Breakfast, Lunch, and Dinner included.
A 6 hour private road journey leads across the Andes to Puno, 3,805m up on the chilly altiplano, and on the shores of glimmering Lake Titicaca. The scenery along the way is windswept and desolate and the vastness of the landscape is laid out under a bright Andean sky. The occasional stop alongside small highland lakes may give you the chance to spot flamingos feeding in the mineral-rich waters.
The vast, indigo Lake Titicaca - almost an inland sea - sits on the Peruvian-Bolivian border, and the fish-laden waters and surrounding fertile soil are the lifeblood of subsistence farming communities clustered in scores of adobe villages along the water’s edge. Legend has it that this mystical spot is the birthplace of Inca civilisation: the progeny of the Sun God sprung from its depths to found the empire in Cusco.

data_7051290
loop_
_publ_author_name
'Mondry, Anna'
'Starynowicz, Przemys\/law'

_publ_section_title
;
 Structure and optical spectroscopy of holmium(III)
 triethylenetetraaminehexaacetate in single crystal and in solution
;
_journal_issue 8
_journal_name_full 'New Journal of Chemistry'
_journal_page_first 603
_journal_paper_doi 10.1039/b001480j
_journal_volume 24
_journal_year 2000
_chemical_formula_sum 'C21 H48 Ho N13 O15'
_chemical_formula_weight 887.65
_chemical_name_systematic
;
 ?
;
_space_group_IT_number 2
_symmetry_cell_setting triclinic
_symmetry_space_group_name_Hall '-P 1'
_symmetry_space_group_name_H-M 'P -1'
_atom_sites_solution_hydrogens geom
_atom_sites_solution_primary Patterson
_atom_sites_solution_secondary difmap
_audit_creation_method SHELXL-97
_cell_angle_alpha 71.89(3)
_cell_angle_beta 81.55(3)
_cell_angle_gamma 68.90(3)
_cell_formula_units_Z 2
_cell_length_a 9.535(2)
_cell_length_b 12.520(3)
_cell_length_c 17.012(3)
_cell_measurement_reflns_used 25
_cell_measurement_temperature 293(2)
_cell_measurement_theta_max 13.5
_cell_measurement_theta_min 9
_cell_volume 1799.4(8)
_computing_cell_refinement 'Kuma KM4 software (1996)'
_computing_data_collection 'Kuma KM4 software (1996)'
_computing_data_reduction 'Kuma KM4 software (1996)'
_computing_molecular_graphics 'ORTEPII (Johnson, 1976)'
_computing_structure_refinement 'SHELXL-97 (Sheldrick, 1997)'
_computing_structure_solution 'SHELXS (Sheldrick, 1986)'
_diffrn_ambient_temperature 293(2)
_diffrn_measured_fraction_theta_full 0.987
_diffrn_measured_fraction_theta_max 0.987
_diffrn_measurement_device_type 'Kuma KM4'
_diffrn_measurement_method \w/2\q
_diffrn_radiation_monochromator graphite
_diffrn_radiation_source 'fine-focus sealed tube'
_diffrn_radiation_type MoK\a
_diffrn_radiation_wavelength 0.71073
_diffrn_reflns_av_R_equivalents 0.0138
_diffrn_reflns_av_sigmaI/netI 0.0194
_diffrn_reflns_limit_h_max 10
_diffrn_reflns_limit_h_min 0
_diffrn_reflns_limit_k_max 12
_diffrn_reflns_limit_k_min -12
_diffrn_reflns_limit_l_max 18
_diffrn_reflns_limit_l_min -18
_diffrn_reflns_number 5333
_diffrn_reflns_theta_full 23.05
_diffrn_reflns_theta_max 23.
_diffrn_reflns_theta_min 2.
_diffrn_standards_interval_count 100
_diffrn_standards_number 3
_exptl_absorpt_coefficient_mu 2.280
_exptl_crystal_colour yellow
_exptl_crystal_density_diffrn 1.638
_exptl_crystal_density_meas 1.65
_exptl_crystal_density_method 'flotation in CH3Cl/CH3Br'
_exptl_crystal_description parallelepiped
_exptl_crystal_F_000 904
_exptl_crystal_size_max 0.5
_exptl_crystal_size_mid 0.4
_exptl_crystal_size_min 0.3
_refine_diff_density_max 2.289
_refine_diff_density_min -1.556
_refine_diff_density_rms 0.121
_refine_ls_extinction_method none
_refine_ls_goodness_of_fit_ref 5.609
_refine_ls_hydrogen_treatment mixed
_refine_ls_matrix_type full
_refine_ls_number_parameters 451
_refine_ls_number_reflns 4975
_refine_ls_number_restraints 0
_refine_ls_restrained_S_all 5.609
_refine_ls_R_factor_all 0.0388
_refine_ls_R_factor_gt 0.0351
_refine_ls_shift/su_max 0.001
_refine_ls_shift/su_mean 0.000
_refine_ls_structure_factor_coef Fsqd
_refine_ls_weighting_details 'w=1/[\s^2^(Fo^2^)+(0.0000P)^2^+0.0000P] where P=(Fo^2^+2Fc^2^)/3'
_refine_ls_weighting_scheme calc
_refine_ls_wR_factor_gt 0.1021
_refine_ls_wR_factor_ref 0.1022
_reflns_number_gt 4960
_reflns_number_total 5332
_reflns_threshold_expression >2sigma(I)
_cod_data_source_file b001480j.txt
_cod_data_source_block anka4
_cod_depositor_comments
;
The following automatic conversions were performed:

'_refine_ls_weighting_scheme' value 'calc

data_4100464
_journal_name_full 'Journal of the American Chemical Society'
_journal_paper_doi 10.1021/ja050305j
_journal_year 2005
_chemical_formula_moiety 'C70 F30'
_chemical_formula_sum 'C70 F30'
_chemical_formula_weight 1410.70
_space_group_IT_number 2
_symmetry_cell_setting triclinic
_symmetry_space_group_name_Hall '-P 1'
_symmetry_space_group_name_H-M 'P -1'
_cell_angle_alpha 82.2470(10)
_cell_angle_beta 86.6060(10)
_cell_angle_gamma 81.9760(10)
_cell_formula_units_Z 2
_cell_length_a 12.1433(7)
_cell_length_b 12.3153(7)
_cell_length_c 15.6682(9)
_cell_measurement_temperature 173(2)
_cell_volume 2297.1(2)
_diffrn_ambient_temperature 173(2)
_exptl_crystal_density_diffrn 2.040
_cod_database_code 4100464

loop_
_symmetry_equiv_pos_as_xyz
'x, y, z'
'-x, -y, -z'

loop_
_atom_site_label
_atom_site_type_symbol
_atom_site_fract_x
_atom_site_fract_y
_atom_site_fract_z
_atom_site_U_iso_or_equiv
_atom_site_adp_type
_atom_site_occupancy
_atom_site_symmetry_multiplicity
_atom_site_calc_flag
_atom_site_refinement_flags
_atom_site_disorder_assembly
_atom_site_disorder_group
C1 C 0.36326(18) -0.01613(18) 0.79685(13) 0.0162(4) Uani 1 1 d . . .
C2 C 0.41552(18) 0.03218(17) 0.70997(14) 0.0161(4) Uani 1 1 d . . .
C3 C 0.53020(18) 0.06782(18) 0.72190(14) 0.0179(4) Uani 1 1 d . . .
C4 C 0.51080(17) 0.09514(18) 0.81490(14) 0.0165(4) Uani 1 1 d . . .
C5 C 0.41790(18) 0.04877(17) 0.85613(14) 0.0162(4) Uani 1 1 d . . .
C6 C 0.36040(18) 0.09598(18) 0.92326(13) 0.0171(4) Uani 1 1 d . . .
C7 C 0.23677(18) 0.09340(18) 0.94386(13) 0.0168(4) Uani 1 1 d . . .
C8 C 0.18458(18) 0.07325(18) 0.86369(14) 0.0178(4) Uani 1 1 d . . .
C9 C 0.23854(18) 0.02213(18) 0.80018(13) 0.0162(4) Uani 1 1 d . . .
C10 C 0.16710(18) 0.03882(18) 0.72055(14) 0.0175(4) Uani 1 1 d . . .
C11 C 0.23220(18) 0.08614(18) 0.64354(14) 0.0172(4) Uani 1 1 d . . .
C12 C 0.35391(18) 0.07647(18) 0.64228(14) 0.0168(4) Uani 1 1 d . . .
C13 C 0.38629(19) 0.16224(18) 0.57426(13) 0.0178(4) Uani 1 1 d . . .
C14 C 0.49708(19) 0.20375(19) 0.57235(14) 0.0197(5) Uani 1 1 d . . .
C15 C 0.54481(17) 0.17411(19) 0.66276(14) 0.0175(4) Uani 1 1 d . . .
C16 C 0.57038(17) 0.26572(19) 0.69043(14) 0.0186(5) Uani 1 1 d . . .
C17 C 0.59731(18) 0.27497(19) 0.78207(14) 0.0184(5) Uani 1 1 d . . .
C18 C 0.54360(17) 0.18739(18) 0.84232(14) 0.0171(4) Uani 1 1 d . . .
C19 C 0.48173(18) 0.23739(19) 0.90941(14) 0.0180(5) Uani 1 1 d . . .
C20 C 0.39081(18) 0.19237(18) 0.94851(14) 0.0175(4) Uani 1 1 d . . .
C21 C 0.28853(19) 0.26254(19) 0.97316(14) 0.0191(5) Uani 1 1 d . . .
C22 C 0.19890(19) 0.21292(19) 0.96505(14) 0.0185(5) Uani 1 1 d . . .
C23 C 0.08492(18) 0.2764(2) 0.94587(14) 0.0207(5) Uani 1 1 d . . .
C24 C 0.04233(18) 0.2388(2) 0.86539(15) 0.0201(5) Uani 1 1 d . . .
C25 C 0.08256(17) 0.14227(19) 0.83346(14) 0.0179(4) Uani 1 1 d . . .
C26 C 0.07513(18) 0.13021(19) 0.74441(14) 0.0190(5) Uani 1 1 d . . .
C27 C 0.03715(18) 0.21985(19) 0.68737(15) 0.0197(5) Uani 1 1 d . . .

Breakfast and Lunch included.
Today you set out on the lake aboard a motor boat to visit the Uros Islands: gliding over the deep glacial waters on a sunny day is a definite highlight. You alight on the floating islands, constructed entirely from the lake’s tortora reeds – the same material used to build their canoes - and the ground moves almost imperceptibly beneath your feet. During severe storms, the islands may break up into smaller islets. Once devoted to fishing, the inhabitants now earn their living mainly through selling handicrafts to tourists and, while this is a unique experience, it has the air of a living museum.
In the afternoon, there’s an opportunity to take an optional excursion to the Chullpas at Sillustani, towering stone tombs said to be the burial site of the ancient Hatun Colla chiefs. The towers are on the treeless shores of a lonely highland lake; the landscape, while unremittingly bleak, is spellbinding.
Travel from Puno to Cusco (8hrs) by private vehicle along one of the most scenic routes on the continent.